Friday, June 08, 2012

Thailand hosts 9th ASEAN-Canada Dialogue

BANGKOK- The 9th ASEAN-Canada Dialogue opened here on Thursday, with connectivity between the two sides highlighted among various topics of discussion.

The two-day event,taking place at a hotel in Bangkok, is attended by representatives and senior officials from all ASEAN members states, Canada and the ASEAN Secretariat.

According to Thailand's Ministry of Foreign Affairs, the annual dialogue will focus on how to ensure that the Plan of Action to Implement the Joint Declaration on the ASEAN-Canada Enhanced Partnership 2010-2015 can be translated into tangible outcomes and how to promote closer economic partnership in accordance with ASEAN-Canada Joint Declaration on Trade and Investment.

ASEAN-Canada dialogue relation was officially established in 1977 and the Dialogue was formalized at its first meeting in 2004. The year of 2012 marks the 35th anniversary of ASEAN-Canada relations and is also the final year for Thailand to serve as the country coordinator for the two sides.-The Philippine Star (June 07, 2012)

Thursday, June 07, 2012

Syria activists: 78 killed in village

At least 78 people were killed in one Syrian village Wednesday, with at least half of the dead women and children, Syrian opposition activists said.

The deaths happened in Qubeir, a small farming village of 200 people in Hama province, according to the Local Coordination Committees of Syria. It blamed the deaths on Syrian government forces.
Just 10 families live in Qubeir in a cluster of about 20 homes, said Lt. Khaled Ali, a spokesman for the rebel Free Syrian Army's military council in Hama.

The Local Coordination Committees said that 35 of the dead are from one family.

Rami Abdulrahman, a spokesman for the Syrian Observatory for Human Rights, another activist group, confirmed "dozens" of deaths in Qubeir but said he could not give a specific number "until all names have been confirmed."

An activist who was less than 2 miles from Qubeir also said that at least 78 people had been killed the village. He said he was working with others to evacuate the bodies, many of which were burned.

He said 38 of the victims were men, and the rest were women and children.

The deaths happened after regime tanks shelled the village for at least an hour, activists say. Militias loyal to the regime then went through the village, executing people with knives and guns, Ali and the Local Coordination Committees said.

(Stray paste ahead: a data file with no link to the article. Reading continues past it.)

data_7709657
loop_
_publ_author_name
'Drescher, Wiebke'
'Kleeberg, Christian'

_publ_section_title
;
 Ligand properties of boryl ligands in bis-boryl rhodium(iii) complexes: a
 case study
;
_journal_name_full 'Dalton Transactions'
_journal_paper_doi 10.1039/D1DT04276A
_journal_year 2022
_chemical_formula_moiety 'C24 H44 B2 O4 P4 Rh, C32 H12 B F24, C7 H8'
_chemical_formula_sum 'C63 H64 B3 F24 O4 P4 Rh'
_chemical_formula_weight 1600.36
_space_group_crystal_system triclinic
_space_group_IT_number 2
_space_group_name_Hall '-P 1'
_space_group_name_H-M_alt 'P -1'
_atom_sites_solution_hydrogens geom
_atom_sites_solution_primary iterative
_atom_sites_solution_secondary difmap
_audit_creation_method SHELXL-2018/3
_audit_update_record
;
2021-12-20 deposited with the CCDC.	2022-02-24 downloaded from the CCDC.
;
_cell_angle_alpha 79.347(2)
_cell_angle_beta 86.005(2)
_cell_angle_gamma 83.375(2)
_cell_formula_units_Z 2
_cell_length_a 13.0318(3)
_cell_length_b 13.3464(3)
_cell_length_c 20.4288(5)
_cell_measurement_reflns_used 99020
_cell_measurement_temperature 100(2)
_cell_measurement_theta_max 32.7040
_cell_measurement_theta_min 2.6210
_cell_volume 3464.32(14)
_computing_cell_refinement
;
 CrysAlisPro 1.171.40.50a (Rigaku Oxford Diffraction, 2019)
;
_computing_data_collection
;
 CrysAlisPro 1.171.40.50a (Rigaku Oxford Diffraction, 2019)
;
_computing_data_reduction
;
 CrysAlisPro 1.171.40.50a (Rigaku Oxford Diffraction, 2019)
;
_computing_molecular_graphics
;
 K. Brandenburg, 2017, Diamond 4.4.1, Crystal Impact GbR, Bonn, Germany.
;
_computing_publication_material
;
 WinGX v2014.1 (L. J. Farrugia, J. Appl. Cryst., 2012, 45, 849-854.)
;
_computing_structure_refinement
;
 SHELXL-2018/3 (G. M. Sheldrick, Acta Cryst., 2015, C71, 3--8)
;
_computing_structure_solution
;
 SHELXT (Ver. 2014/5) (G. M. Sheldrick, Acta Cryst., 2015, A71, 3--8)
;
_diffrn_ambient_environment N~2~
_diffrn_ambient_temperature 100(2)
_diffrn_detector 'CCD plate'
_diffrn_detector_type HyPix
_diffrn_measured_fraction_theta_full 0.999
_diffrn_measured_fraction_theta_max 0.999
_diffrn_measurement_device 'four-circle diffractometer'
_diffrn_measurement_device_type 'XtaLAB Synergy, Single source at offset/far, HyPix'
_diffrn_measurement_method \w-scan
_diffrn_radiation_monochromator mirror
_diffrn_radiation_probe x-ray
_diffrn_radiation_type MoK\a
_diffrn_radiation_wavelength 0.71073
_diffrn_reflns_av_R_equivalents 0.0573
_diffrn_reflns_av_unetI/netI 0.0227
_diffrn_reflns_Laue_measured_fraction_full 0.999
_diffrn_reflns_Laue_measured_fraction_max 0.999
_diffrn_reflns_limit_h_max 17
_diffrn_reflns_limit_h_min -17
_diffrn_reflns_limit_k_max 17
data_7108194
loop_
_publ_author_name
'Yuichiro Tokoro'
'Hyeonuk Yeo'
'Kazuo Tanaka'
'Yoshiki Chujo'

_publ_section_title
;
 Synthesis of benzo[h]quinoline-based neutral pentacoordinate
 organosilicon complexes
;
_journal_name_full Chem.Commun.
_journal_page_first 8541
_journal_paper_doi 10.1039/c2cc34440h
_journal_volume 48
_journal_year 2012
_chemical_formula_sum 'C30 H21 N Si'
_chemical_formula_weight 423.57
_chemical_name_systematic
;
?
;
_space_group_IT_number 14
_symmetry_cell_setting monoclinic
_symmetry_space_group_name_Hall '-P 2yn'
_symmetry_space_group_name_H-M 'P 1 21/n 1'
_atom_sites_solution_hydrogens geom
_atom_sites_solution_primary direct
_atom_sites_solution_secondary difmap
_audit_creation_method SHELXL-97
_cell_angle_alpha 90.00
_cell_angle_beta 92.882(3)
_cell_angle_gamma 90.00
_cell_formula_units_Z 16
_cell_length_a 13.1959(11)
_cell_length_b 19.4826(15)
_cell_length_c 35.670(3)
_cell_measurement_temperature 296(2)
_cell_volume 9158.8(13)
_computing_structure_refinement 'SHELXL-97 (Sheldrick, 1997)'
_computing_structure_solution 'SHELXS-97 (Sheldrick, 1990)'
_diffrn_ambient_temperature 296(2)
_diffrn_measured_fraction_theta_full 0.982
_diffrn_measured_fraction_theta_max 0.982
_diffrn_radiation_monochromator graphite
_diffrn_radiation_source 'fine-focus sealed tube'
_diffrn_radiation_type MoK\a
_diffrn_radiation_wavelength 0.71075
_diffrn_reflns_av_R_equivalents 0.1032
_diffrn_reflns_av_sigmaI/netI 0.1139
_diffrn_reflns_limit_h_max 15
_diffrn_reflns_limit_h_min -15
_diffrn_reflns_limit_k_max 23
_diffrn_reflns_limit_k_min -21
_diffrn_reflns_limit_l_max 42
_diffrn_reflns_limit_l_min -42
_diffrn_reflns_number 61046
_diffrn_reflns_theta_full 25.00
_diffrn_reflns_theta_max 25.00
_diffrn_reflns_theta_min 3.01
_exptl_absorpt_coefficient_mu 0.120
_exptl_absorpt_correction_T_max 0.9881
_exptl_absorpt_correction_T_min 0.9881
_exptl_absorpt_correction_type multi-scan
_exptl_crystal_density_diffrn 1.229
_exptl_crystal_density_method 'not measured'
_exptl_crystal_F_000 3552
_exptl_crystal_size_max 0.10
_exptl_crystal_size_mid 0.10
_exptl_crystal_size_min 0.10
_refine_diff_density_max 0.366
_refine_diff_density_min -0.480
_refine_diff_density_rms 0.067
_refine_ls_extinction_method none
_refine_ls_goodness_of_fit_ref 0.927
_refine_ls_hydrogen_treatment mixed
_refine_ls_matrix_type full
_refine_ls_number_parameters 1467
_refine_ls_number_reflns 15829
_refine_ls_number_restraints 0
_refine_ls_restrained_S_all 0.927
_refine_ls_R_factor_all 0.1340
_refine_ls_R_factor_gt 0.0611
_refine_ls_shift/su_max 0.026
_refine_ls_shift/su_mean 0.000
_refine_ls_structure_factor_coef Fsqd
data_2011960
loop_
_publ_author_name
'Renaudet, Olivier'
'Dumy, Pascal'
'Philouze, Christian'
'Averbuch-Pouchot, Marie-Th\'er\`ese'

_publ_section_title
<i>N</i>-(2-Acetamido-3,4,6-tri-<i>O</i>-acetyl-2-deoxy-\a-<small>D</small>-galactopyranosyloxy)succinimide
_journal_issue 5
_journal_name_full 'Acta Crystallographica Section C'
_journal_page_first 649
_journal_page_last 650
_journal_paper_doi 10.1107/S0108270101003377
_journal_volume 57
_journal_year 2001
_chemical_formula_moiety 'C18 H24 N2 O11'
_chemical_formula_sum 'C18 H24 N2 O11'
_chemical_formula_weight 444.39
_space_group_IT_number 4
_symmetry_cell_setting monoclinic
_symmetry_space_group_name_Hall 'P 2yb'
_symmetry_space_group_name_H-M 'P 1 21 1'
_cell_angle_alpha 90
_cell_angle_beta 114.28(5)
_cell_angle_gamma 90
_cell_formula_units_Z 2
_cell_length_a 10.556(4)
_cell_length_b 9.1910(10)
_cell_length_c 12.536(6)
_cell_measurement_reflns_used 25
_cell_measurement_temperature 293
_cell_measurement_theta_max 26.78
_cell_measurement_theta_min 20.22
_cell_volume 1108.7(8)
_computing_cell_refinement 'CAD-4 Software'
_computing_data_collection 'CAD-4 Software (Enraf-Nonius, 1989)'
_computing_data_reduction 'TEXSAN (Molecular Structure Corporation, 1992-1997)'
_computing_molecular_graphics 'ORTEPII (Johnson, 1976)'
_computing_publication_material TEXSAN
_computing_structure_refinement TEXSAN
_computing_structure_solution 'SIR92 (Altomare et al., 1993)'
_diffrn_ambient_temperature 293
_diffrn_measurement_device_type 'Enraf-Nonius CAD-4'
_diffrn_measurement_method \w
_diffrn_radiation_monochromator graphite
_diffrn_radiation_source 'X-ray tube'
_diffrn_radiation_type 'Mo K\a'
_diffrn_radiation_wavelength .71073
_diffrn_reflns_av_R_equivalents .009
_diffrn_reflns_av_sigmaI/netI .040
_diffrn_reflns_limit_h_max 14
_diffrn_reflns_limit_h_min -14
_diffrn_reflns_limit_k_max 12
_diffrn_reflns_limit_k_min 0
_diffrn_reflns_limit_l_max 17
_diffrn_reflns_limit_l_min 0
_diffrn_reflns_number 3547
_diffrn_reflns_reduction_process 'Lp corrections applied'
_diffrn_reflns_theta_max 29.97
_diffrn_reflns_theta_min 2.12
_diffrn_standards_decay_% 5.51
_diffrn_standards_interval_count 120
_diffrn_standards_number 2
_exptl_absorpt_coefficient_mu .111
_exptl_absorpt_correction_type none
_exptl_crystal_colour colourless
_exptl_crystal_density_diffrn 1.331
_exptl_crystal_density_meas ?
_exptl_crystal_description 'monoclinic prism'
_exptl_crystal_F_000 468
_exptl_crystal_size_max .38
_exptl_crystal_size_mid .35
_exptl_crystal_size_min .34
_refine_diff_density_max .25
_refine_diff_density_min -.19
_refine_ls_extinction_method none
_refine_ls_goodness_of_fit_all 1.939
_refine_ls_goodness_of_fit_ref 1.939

Ali said that Qubeir is surrounded by villages that support the Alawite regime of President Bashar al-Assad and that the militia members came from two of the neighboring villages.

Soon after the opposition groups reported the deaths in Qubeir, Syrian state TV reported that government forces were headed to the village to help.

"An official source in Hama says that the security forces have responded to calls for help and complaints from the people in al-Qubeir ... and raided a terrorist cell and killed a number of them and confiscated their weapons," state TV reported.

It said two women and a "number" of children were found dead in Qubeir with their legs and hands tied.

The incident in Qubeir follows last month's massacre of more than 100 people in the town of Houla, just south of the Hama area. Members of the U.N. Security Council have blamed the Houla massacre on government forces.

"The massacre of Qubeir is an exact repeat of what we saw in Houla," Ali said Wednesday.

Al-Assad denies that his forces were behind the Houla killings.

State TV noted that the Qubeir killings happened a day before the United Nations General Assembly and the Security Council plan to hold meetings on the 15-month Syrian crisis. It said the massacre was intended "to be used to pressure Syria."-Cable News Network (CNN) (June 06, 2012)

China faces 'serious' epidemic of drug-resistant TB

WASHINGTON - China faces a "serious epidemic" of drug-resistant tuberculosis according to the first-ever nationwide estimate of the size of the problem there, said a US-published study on Wednesday.

"In 2007, one third of the patients with new cases of tuberculosis and one half of the patients with previously treated tuberculosis had drug-resistant disease," said the study in the New England Journal of Medicine.